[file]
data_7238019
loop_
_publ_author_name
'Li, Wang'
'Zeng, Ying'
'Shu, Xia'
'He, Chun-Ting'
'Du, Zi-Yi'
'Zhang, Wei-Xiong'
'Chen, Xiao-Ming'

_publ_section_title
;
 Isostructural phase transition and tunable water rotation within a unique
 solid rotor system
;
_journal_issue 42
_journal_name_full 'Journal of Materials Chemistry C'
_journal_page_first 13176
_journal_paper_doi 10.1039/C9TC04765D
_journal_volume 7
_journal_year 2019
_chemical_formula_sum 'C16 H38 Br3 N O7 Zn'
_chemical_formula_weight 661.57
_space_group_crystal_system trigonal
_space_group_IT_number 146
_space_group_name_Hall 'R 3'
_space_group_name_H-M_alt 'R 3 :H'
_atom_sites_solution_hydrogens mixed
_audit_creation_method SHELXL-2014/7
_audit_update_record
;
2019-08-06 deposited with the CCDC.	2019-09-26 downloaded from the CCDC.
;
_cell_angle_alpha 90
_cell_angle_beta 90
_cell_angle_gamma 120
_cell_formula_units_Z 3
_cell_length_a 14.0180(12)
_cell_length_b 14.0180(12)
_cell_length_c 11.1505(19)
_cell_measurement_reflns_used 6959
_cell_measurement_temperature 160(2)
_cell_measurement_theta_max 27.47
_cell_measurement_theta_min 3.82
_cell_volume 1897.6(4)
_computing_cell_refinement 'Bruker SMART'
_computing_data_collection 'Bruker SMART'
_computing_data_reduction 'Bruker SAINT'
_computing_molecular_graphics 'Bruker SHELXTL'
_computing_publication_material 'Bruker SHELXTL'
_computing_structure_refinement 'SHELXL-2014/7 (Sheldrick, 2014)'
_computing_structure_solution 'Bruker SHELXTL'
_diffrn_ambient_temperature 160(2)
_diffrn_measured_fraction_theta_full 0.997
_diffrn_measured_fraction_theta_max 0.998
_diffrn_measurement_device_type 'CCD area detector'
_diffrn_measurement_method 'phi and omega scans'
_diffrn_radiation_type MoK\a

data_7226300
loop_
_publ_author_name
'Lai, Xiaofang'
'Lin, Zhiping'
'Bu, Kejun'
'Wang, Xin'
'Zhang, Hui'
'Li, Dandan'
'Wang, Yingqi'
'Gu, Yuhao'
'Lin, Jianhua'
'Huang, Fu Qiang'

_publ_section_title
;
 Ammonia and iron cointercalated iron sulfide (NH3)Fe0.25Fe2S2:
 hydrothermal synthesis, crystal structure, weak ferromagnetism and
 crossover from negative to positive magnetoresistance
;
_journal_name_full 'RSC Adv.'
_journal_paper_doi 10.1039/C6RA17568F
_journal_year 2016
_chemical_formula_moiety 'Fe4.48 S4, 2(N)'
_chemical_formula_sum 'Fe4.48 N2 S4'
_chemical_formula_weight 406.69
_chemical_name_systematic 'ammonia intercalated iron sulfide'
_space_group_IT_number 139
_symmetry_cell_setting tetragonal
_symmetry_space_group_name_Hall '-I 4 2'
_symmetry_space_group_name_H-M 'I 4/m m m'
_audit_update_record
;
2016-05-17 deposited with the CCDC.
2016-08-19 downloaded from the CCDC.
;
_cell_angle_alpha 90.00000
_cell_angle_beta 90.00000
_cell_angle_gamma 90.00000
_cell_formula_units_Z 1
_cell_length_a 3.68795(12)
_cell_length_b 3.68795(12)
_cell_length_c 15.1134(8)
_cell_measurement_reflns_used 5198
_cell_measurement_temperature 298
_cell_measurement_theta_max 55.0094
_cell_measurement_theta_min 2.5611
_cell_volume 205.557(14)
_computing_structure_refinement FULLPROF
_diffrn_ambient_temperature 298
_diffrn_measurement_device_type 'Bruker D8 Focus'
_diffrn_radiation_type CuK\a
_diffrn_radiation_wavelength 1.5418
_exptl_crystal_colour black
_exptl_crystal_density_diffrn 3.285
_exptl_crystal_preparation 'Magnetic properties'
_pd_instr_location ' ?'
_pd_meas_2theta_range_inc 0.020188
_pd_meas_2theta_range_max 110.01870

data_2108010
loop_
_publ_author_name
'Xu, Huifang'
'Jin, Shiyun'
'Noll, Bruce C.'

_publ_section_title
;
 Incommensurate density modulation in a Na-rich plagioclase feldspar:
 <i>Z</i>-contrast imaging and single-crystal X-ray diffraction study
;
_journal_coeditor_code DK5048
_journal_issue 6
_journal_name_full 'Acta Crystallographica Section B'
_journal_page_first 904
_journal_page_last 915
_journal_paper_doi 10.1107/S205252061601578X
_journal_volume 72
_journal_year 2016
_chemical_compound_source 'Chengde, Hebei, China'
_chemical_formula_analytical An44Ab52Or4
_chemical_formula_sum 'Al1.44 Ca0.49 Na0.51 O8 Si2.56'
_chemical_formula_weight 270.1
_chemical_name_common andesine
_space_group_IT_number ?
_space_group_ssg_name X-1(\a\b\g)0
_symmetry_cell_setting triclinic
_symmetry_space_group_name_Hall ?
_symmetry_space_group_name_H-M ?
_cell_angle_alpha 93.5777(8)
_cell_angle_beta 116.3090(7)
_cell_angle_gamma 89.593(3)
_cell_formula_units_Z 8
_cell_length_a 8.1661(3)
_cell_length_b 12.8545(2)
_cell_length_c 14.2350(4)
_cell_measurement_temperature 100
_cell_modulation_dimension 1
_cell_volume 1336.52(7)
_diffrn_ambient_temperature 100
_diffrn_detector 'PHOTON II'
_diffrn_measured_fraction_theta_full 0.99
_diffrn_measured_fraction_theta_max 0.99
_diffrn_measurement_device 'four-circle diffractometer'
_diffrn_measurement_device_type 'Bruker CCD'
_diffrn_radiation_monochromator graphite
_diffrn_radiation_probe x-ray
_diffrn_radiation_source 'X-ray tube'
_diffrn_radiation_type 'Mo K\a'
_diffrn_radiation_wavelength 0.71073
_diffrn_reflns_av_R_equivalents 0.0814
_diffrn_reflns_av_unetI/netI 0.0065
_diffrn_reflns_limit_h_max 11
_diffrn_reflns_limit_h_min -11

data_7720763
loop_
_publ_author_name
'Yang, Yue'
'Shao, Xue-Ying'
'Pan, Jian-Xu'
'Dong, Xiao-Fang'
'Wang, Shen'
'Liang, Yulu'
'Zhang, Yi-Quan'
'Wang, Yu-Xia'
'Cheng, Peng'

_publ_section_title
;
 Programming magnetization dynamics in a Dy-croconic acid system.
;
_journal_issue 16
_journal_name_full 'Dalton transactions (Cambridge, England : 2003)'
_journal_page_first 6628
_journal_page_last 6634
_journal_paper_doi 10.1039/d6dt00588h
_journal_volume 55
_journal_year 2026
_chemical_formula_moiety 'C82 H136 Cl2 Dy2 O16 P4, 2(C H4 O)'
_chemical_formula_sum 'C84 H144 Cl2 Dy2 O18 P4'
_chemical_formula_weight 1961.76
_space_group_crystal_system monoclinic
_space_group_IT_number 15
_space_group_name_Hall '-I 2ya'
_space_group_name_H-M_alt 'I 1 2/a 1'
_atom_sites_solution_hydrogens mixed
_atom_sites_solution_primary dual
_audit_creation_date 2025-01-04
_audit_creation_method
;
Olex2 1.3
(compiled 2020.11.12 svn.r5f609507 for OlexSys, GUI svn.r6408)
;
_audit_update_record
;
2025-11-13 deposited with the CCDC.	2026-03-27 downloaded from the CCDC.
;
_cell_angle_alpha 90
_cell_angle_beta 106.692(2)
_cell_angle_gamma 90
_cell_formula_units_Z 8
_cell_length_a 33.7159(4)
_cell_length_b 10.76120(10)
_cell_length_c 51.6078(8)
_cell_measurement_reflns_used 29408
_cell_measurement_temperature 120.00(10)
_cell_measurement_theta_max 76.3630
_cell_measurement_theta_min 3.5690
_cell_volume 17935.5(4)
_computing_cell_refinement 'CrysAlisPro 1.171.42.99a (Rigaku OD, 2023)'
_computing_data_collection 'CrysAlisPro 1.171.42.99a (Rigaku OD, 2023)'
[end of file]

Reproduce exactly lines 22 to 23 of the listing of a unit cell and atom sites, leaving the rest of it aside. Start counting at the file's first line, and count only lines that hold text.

_chemical_formula_sum 'C16 H38 Br3 N O7 Zn'
_chemical_formula_weight 661.57